Less than a few weeks later, on Sunday 6 July, her father was dead. 

“A man of apparently strong constitution and in the prime of life, Arthur Sherwood, of Rouse Hill, fell a victim to the influenza scourge and died on Sunday. He was 42 years of age, and leaves a sorrowing wife (who was Miss Clara Sargent, daughter of the late Henry Sargent) and three young children…. The late Arthur Sherwood … was born and lived all his life at Rouse Hill. He was an industrious and hard-working man, and was greatly esteemed by all who knew him. He will be remembered as a cricketer. Some ten years ago or more, ‘Kel.’ Sherwood (as he was familiarly known) was the terror of the Hawkesbury district as a bowler, and was also a very fine batsman. He was a real good ‘sport’ all round, and his untimely death is greatly deplored. The funeral took place on Monday, the remains being interred in the C.E. cemetery at Rouse Hill. Rev. W. J. Roberts performed the last sad rites.”

Windsor and Richmond Gazette, 11 July 1919

Closeup of inscription on gravestone. "In loving memory. Arthur Sherwood. Died July 6 1919. Aged 42 years. Forever with the Lord."
Arthur Sherwood’s gravestone, Rouse Hill cemetery. Photo Scott Hill © Sydney Living Museums

Spanish flu’s incubation period was rapid, ‘rarely more than 48 hours’, and reportedly faster in men than women; by comparison, that of COVID-19 is on average five to six days, though possibly as long as two weeks from exposure.7  A 1920 Department of Health report stated that ‘instances occurred in which individuals were suddenly attacked by fatigue, muscular weakness, and severe headache while walking in the street, and frequently patients stated that they had gone to bed feeling perfectly well, and a few hours later had awakened in a state of miserable illness’.8  It was especially dangerous to those aged 20 to 40 – Arthur was then 42. 

Concurrent with the cluster in Riverstone, the first case reported in Windsor had been recorded on 26 April, and in adjacent Richmond, surprisingly, a full two months later, on 28 June. The pandemic was officially recorded as ending in those towns not long after, on 9 August and 12 July respectively. In his submission to an inquiry the following year, Dr Joseph Callaghan of Windsor wrote that the ‘district [was] extraordinarily favoured in being free from pneumonic cases’, that being the most severe form of the illness.9 

It is likely that Arthur contracted the virus in Riverstone, where he had numerous relations and friends. The local constable, who was based at the watchhouse across the road from the Rouse estate and had only just relocated from Lidcombe10, was also ill at this time. Not long after, the entire Lamont family was stricken: ‘We are sorry to hear that Mr. and Mrs. Lamont and family, of Rouse Hill, are down with influenza. Their soldier son returned from the front not so long ago. The local police officer, Constable Murphy, has had a bad time, also, but is now, we are pleased to hear, well on the way to recovery’.11 The time between infections indicates that the virus cannot have passed from newly returned William Lamont – who had also passed through quarantine – to Arthur, though it is not inconceivable that it passed from Arthur Sherwood to the Lamont family.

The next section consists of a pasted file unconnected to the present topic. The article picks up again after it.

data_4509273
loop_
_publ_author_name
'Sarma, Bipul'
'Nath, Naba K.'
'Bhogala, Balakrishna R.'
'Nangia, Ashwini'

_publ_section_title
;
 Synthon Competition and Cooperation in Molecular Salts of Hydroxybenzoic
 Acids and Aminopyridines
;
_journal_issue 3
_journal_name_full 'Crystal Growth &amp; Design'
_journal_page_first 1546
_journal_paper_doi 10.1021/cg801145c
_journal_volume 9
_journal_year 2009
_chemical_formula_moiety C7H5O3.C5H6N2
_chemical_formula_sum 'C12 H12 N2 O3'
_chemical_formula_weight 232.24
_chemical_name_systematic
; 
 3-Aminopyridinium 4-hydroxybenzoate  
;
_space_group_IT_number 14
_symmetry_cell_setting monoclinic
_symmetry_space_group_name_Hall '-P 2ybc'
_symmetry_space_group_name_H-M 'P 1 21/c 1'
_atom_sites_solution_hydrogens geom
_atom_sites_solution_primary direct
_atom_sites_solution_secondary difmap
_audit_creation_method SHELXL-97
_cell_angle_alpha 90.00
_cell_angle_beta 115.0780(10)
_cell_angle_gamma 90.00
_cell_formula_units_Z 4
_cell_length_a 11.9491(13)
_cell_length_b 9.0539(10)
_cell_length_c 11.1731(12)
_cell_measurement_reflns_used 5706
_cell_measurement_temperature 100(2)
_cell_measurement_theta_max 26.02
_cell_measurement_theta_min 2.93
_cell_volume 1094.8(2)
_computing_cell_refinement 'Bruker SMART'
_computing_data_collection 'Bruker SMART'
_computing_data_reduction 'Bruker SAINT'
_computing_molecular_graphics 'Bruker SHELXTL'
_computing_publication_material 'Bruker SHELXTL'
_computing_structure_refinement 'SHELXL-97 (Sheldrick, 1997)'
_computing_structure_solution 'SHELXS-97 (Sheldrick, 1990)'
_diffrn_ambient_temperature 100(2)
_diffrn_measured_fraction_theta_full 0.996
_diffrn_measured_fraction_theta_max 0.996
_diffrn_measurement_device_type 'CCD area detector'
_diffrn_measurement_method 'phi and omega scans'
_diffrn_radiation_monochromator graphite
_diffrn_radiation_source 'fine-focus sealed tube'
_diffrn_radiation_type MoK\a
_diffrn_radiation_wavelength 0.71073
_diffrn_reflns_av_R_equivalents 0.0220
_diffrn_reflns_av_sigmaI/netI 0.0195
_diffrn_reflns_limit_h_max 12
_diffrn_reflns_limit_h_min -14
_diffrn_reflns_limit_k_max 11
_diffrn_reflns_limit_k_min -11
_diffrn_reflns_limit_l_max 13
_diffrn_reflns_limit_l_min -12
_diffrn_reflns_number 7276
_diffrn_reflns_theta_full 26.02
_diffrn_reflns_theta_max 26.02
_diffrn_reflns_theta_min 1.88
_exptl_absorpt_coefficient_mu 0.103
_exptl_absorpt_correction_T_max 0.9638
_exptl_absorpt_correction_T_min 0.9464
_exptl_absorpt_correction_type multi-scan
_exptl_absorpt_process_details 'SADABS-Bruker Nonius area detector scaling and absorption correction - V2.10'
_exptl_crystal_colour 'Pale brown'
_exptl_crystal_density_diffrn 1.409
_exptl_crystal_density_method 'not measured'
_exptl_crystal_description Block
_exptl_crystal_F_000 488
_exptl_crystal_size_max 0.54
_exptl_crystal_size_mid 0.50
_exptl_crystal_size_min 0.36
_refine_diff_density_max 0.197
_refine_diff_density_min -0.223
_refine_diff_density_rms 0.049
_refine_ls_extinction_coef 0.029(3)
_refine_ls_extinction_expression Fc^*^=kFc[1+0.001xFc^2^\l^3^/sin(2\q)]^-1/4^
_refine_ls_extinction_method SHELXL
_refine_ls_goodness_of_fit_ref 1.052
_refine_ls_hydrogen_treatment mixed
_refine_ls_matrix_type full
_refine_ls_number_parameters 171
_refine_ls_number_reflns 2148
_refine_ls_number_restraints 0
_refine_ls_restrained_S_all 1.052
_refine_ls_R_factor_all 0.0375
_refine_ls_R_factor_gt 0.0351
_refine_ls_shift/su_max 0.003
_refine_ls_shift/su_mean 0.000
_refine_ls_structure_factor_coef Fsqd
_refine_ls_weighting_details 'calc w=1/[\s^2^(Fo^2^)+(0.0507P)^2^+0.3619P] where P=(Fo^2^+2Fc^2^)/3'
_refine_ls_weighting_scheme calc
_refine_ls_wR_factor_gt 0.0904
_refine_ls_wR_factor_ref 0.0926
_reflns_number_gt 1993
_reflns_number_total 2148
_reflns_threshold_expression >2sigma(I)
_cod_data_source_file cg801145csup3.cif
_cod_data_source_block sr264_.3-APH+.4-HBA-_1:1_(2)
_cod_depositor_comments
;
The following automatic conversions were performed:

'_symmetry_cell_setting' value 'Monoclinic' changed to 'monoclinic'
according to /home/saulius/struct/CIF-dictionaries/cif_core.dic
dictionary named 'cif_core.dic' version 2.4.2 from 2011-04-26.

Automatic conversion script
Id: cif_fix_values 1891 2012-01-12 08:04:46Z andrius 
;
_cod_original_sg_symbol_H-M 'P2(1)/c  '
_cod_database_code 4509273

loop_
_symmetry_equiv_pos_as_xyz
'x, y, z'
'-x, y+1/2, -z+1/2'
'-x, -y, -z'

• 7. Coronavirus disease 2019 (COVID-19) Situation Report no 73, World Health Organisation, 22 April 2020.
  • 8. Report of the influenza outbreak in New South Wales in 1919: part 1, Epidemiology and administration, Department of Health, 1920, p145.
  • 9. Ibid, pp166–7, 170.
  • 10. Reported in The Cumberland Argus and Fruitgrowers’ Advocate, 3 May 1919, p12.
  • 11. ‘Week to Week’, Windsor and Richmond Gazette, 25 July 1919, p4.
Rusty roofed farm building with green vine growing on front verandah posts.
View of the cottage at Rouse Hill Estate. Photo © Patrick Bingham-Hall for Sydney Living Museums

‘By their deeds ye shall know them’

A week after her husband’s burial, Clara and her children were at least under a secure roof:  ‘We hear of a kindly Christian act at Rouse Hill’, reported the Gazette. The Rouses had ‘given Mrs. Sherwood, widow of the late Arthur Sherwood, a home to live in as long as she likes, free of rent. “By their deeds ye shall know them.”’12 

Two fundraisers were held for the family, raising almost £31 – which for Clara was around 18 months’ salary.13  She couldn’t attend the first as she was herself in Parramatta hospital (for an unnamed operation) – her children, all under 11, must have been terrified that they were to lose a second parent. The family stayed on at the cottage until 1932 – very shortly after their benefactor Edwin Stephen Rouse’s death – then relocated to Riverstone. Clara lived until 1953, dying at the age of 74. Her obituary described her as ‘widely known and esteemed’.14

Arthur died during the decline of the pandemic. By the end of September, in NSW at least, it was considered over. Officially, 6387 people died in the state, around half the national toll. Internationally, the death toll would reach some 50 million, with the infection rate ten times that. For the final toll of the COVID-19 virus, we shall have to wait.

  • 12. Windsor and Richmond Gazette, 18 July 1919, p9.
  • 13. Annie recorded her mother receiving a wage of 7s 6p.
  • 14. Windsor and Richmond Gazette, 10 June 1953.


About the author

Man in blue and white checked shirt holding pineapple.

Dr Scott Hill


As a teenager, Scott Hill was captivated by pictures of ruins, trying to imagine how people had lived in these dramatic and crumbling spaces.